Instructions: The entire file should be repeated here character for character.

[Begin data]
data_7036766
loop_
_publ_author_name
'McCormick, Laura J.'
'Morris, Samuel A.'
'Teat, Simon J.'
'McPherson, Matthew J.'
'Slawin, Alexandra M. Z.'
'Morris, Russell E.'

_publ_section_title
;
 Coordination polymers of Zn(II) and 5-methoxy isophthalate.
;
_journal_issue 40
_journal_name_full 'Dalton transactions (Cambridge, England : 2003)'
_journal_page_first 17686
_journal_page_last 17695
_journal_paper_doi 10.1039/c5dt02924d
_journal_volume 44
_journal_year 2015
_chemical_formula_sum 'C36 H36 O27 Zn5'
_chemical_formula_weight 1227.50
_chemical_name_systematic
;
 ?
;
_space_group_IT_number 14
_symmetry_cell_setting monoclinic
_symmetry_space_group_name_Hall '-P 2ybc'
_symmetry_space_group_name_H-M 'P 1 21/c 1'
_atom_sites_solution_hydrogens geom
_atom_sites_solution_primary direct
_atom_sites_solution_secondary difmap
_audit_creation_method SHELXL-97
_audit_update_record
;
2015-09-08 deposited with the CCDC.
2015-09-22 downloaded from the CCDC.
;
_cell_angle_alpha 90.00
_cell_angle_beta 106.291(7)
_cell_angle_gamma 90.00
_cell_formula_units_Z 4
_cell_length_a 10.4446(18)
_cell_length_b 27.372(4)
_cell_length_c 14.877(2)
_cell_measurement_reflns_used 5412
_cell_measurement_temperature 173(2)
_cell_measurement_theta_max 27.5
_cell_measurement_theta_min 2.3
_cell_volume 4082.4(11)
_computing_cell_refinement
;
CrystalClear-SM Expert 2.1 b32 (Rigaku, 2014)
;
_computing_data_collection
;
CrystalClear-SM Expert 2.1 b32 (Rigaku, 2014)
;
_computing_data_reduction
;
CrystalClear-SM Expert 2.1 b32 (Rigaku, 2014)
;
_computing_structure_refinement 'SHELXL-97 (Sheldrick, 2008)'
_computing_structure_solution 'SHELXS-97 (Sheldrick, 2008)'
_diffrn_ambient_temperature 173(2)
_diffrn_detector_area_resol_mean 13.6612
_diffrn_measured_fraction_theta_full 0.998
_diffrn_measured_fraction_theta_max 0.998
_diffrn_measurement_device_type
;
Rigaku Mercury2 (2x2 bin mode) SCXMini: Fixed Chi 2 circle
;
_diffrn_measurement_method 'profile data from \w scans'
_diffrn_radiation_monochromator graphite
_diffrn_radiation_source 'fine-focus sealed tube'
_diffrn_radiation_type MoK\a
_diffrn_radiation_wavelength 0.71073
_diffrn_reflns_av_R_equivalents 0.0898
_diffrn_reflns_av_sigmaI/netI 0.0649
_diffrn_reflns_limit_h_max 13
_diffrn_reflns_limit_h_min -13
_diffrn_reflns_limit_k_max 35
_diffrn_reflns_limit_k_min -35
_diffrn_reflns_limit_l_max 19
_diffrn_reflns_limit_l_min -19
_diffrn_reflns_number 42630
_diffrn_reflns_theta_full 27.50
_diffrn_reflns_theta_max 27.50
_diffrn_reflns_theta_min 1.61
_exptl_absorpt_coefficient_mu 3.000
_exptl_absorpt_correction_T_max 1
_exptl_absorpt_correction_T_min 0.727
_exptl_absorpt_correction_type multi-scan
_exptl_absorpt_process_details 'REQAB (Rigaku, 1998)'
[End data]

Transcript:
data_7036766
loop_
_publ_author_name
'McCormick, Laura J.'
'Morris, Samuel A.'
'Teat, Simon J.'
'McPherson, Matthew J.'
'Slawin, Alexandra M. Z.'
'Morris, Russell E.'

_publ_section_title
;
 Coordination polymers of Zn(II) and 5-methoxy isophthalate.
;
_journal_issue 40
_journal_name_full 'Dalton transactions (Cambridge, England : 2003)'
_journal_page_first 17686
_journal_page_last 17695
_journal_paper_doi 10.1039/c5dt02924d
_journal_volume 44
_journal_year 2015
_chemical_formula_sum 'C36 H36 O27 Zn5'
_chemical_formula_weight 1227.50
_chemical_name_systematic
;
 ?
;
_space_group_IT_number 14
_symmetry_cell_setting monoclinic
_symmetry_space_group_name_Hall '-P 2ybc'
_symmetry_space_group_name_H-M 'P 1 21/c 1'
_atom_sites_solution_hydrogens geom
_atom_sites_solution_primary direct
_atom_sites_solution_secondary difmap
_audit_creation_method SHELXL-97
_audit_update_record
;
2015-09-08 deposited with the CCDC.
2015-09-22 downloaded from the CCDC.
;
_cell_angle_alpha 90.00
_cell_angle_beta 106.291(7)
_cell_angle_gamma 90.00
_cell_formula_units_Z 4
_cell_length_a 10.4446(18)
_cell_length_b 27.372(4)
_cell_length_c 14.877(2)
_cell_measurement_reflns_used 5412
_cell_measurement_temperature 173(2)
_cell_measurement_theta_max 27.5
_cell_measurement_theta_min 2.3
_cell_volume 4082.4(11)
_computing_cell_refinement
;
CrystalClear-SM Expert 2.1 b32 (Rigaku, 2014)
;
_computing_data_collection
;
CrystalClear-SM Expert 2.1 b32 (Rigaku, 2014)
;
_computing_data_reduction
;
CrystalClear-SM Expert 2.1 b32 (Rigaku, 2014)
;
_computing_structure_refinement 'SHELXL-97 (Sheldrick, 2008)'
_computing_structure_solution 'SHELXS-97 (Sheldrick, 2008)'
_diffrn_ambient_temperature 173(2)
_diffrn_detector_area_resol_mean 13.6612
_diffrn_measured_fraction_theta_full 0.998
_diffrn_measured_fraction_theta_max 0.998
_diffrn_measurement_device_type
;
Rigaku Mercury2 (2x2 bin mode) SCXMini: Fixed Chi 2 circle
;
_diffrn_measurement_method 'profile data from \w scans'
_diffrn_radiation_monochromator graphite
_diffrn_radiation_source 'fine-focus sealed tube'
_diffrn_radiation_type MoK\a
_diffrn_radiation_wavelength 0.71073
_diffrn_reflns_av_R_equivalents 0.0898
_diffrn_reflns_av_sigmaI/netI 0.0649
_diffrn_reflns_limit_h_max 13
_diffrn_reflns_limit_h_min -13
_diffrn_reflns_limit_k_max 35
_diffrn_reflns_limit_k_min -35
_diffrn_reflns_limit_l_max 19
_diffrn_reflns_limit_l_min -19
_diffrn_reflns_number 42630
_diffrn_reflns_theta_full 27.50
_diffrn_reflns_theta_max 27.50
_diffrn_reflns_theta_min 1.61
_exptl_absorpt_coefficient_mu 3.000
_exptl_absorpt_correction_T_max 1
_exptl_absorpt_correction_T_min 0.727
_exptl_absorpt_correction_type multi-scan
_exptl_absorpt_process_details 'REQAB (Rigaku, 1998)'